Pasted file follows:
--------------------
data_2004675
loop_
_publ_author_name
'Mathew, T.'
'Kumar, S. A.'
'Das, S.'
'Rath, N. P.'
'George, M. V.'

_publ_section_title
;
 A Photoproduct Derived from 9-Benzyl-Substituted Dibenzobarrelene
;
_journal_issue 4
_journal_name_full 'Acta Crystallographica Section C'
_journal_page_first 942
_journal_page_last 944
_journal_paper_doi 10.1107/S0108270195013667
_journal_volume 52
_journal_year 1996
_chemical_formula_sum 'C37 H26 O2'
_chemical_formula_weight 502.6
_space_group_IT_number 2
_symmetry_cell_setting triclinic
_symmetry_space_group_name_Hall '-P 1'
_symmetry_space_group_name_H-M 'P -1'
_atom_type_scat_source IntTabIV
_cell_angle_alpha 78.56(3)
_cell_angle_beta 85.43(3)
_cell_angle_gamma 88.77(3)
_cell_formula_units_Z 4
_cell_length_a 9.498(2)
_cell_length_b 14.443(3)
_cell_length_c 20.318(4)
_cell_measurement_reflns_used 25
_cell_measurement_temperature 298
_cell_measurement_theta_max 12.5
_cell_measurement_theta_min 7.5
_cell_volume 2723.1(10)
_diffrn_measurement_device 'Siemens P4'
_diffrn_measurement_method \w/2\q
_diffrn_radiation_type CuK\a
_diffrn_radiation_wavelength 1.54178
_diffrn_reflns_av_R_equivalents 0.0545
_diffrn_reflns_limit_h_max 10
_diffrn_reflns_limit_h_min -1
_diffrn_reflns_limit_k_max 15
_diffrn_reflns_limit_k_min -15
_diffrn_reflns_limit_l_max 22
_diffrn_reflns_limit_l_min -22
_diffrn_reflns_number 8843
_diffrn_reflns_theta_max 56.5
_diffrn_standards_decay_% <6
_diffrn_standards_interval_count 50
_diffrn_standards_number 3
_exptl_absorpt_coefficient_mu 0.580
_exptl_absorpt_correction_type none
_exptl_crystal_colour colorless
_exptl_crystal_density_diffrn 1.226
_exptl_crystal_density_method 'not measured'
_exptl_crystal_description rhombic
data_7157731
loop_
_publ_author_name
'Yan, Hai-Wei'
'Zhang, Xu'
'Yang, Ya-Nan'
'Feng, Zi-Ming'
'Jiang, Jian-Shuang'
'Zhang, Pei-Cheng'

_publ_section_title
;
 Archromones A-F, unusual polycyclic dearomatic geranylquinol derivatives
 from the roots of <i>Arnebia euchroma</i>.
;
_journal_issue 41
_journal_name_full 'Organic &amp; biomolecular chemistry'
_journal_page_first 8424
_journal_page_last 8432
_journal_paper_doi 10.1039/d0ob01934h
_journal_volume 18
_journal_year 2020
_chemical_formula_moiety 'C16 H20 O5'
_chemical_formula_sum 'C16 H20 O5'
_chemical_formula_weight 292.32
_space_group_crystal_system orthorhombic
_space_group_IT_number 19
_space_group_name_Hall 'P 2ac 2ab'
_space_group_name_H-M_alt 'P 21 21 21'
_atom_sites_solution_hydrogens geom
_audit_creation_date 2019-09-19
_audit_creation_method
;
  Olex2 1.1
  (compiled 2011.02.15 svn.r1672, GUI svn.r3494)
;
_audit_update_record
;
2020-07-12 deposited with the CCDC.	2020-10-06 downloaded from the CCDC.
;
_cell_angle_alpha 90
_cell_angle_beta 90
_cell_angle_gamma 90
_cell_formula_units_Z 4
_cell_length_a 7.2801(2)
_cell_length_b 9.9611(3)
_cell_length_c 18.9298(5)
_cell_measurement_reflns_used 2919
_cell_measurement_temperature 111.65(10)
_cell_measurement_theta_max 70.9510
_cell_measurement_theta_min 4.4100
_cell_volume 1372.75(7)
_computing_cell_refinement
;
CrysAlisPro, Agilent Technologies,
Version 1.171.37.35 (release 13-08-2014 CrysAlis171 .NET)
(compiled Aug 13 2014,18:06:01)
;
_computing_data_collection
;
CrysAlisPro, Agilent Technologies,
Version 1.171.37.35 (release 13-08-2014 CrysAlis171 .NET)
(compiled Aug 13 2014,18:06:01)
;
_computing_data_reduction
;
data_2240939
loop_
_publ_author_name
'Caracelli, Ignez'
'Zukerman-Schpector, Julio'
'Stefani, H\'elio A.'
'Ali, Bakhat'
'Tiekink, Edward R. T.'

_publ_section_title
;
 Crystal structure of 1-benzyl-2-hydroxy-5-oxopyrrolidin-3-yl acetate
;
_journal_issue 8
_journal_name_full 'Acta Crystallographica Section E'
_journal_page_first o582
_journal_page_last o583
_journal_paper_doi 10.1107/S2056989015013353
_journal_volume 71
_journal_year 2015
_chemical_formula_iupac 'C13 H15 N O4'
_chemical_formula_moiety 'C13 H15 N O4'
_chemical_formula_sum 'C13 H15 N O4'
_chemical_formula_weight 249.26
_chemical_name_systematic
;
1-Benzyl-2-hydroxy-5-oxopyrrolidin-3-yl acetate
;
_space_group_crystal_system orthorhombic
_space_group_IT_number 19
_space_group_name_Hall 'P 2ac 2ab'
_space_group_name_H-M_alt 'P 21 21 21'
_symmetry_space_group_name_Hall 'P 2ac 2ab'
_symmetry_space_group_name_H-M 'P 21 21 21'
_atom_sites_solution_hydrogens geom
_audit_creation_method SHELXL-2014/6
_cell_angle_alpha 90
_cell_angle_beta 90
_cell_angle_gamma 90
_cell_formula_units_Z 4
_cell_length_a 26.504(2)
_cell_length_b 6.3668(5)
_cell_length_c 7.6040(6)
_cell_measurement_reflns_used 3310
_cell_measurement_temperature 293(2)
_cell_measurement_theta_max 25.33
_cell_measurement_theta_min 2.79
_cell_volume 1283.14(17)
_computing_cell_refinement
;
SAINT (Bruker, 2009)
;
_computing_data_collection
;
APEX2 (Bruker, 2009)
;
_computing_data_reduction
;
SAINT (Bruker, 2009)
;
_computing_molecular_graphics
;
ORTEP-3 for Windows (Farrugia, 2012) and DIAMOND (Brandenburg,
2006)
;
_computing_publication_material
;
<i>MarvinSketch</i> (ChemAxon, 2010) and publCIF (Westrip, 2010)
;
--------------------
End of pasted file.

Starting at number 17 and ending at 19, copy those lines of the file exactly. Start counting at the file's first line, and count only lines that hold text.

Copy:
_journal_paper_doi 10.1107/S0108270195013667
_journal_volume 52
_journal_year 1996